And I also know that many of the teachers, so when I run professional development with teachers using our cases, often they will take them and then turn them around and immediately use them with their own students. So for example, this digital surveillance case that we have, the teachers will say, “oh my gosh, this is an amazing case,” thinking about search and seizure, thinking about civil liberties, thinking about equal protection, freedom of speech. And so then they’ll just sort of take it and use it in their government class or their civics class. Jane Lowe, who is a professor at Michigan State University, has taken some of the cases as well as writing some of her own in a collaboration with one of my doctoral students, Tatiana Jerome, that were then piloted in seventh grade civics classes in Florida, and they apparently were fairly successful there. And we’ve talked about trying to do a more comprehensive and sort of an intentional work, creating some normative case studies specifically for students in middle school, civics classes.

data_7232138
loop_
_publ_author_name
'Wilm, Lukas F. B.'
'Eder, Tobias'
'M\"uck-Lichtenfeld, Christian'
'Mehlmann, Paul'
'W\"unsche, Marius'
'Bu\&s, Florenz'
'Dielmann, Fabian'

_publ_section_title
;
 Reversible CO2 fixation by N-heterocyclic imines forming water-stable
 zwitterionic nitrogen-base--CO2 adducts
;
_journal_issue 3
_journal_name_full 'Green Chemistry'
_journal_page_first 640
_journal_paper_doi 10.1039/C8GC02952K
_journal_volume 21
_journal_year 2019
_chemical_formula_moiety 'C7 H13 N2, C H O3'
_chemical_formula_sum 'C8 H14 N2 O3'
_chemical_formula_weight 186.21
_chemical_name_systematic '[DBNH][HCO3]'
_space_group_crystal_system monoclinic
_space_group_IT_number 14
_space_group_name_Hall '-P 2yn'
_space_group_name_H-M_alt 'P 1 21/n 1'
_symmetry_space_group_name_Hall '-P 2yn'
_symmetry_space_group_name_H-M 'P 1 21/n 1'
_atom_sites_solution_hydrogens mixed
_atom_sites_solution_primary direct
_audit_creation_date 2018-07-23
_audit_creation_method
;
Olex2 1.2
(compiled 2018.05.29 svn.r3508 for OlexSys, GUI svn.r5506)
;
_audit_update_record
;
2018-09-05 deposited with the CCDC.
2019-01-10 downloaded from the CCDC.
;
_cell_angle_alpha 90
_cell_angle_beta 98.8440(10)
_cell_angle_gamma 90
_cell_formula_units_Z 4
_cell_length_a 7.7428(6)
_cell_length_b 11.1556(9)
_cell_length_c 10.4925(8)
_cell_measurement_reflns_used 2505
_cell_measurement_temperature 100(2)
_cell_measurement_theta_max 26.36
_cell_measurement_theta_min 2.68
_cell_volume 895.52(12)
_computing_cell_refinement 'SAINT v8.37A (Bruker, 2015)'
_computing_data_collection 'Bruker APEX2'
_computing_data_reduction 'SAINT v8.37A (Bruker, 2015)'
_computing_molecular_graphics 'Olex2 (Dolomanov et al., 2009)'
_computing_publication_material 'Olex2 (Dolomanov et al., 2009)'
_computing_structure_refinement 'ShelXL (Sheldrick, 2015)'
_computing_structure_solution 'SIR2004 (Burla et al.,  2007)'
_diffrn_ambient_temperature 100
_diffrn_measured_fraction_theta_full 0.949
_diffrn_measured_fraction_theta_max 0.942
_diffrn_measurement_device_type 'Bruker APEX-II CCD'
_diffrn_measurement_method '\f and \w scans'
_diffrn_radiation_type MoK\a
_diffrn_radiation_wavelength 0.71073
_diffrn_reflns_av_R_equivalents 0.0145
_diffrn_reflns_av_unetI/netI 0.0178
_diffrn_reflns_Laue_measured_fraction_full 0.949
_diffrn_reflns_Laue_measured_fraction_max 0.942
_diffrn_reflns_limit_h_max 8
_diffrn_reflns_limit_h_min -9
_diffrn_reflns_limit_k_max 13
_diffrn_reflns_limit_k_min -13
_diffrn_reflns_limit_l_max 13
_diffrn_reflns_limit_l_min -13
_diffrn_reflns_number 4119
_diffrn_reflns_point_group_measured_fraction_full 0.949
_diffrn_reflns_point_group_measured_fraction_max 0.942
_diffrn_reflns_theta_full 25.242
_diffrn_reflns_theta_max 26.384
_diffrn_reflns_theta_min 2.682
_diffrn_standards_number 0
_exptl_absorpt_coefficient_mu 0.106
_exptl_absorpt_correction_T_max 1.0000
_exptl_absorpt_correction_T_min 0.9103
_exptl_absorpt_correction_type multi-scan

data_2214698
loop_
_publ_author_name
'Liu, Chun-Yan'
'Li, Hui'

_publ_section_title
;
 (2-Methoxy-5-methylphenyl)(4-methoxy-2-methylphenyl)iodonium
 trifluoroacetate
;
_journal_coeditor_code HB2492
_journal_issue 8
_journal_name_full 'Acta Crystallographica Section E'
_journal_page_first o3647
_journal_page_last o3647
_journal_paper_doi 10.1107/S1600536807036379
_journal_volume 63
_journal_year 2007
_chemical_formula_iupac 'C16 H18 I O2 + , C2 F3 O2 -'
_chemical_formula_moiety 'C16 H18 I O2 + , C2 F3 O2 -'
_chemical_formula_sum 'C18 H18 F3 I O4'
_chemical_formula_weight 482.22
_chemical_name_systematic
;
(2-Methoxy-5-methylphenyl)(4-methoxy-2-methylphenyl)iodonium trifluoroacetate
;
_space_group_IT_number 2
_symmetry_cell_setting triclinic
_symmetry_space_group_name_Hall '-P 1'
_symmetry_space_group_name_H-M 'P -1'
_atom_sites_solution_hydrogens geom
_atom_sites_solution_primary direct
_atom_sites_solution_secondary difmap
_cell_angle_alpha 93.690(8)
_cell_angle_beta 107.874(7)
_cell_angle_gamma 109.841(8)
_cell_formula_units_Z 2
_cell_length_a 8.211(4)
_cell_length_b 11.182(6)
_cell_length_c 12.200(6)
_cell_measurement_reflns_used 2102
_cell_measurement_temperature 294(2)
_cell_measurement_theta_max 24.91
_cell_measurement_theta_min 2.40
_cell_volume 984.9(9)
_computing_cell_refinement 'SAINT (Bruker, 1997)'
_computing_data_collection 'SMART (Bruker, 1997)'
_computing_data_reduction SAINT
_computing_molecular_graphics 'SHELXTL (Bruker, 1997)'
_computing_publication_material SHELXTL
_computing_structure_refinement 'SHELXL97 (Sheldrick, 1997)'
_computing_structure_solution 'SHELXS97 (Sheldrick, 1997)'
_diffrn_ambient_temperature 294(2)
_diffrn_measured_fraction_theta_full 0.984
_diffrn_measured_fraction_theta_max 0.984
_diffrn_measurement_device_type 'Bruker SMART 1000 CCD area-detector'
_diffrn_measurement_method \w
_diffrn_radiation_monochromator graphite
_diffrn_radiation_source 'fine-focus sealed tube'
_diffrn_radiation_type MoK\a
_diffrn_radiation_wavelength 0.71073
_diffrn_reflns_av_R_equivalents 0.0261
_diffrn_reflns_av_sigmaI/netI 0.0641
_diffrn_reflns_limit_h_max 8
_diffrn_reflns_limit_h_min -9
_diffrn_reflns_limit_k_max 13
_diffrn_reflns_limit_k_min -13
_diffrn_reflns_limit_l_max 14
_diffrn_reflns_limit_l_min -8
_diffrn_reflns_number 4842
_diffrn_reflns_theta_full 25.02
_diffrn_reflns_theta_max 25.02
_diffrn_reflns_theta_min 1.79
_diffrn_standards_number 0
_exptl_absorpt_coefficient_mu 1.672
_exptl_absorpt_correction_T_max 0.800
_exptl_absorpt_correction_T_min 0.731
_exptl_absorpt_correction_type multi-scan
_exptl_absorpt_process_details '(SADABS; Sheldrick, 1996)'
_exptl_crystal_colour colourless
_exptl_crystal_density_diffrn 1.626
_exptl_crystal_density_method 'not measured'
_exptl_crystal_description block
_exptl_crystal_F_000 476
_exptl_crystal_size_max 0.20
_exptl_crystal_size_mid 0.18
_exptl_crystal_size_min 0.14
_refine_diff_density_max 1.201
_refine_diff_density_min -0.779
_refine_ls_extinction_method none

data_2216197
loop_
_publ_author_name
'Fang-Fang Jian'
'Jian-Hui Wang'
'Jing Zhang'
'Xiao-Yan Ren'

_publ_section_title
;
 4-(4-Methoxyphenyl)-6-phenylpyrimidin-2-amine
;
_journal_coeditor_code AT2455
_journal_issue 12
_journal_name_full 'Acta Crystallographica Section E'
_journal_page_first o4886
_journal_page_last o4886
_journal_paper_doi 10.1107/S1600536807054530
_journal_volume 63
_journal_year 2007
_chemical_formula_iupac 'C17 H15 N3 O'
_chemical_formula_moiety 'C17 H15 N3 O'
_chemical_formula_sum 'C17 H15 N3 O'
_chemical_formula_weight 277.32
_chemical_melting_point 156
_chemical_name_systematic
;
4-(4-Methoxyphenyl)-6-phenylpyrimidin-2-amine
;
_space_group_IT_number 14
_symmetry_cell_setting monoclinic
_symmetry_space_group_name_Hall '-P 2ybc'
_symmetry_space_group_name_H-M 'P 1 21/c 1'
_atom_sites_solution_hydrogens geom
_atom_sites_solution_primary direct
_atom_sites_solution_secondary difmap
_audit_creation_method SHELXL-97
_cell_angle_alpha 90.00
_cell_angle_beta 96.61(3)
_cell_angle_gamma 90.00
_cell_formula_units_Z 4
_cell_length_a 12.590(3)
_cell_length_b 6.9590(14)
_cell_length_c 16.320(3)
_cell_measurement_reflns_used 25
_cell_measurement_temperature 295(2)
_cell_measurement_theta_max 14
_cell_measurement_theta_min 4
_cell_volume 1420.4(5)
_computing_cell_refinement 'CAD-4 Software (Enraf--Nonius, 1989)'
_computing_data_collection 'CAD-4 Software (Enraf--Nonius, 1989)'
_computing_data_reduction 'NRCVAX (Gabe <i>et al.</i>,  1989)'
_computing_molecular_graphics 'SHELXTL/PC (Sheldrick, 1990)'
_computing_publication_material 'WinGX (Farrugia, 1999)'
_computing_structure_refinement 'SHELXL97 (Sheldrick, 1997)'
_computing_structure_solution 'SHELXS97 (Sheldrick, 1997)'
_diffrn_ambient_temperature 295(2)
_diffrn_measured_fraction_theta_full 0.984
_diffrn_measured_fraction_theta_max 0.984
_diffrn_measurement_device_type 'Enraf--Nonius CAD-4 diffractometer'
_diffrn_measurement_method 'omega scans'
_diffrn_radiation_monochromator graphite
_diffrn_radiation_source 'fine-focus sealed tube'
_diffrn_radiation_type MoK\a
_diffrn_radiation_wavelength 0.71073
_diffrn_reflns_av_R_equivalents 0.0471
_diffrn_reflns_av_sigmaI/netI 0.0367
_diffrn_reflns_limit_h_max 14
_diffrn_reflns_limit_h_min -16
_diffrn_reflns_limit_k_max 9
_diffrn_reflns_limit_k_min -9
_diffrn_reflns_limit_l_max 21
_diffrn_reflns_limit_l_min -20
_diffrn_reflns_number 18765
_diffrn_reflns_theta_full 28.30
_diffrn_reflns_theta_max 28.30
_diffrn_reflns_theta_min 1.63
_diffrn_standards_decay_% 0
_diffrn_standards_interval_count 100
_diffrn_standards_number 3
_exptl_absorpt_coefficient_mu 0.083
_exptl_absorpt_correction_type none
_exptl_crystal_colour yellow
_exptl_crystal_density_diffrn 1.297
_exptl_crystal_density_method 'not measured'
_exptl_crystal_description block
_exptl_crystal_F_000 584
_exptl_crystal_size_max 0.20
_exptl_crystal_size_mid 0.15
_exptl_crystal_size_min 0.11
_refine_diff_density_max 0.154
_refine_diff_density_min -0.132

And then the multimedia case version of the  Adawades case, the promote or retain case, one of the most fun pilot tests of that, was we had some teachers from a school that was not one of our target schools at all. It’s an independent school in New York City, but an eighth grade teacher who learned about the case said, “Oh, I’d love to pilot it.” And in the end it was a group of eighth graders and their teachers who worked together after school through the case. And the eighth graders led the discussion, and they were the ones who insisted that say when they did their values sort or when they made choices about what to do with Adawades or when they wrote their journal entries that they had to do it collectively. And so it meant that the eighth graders ended up directing their eighth grade teachers in conversation until they reached consensus about what to do and what to say at each stage, which I thought was wonderful, totally unexpected.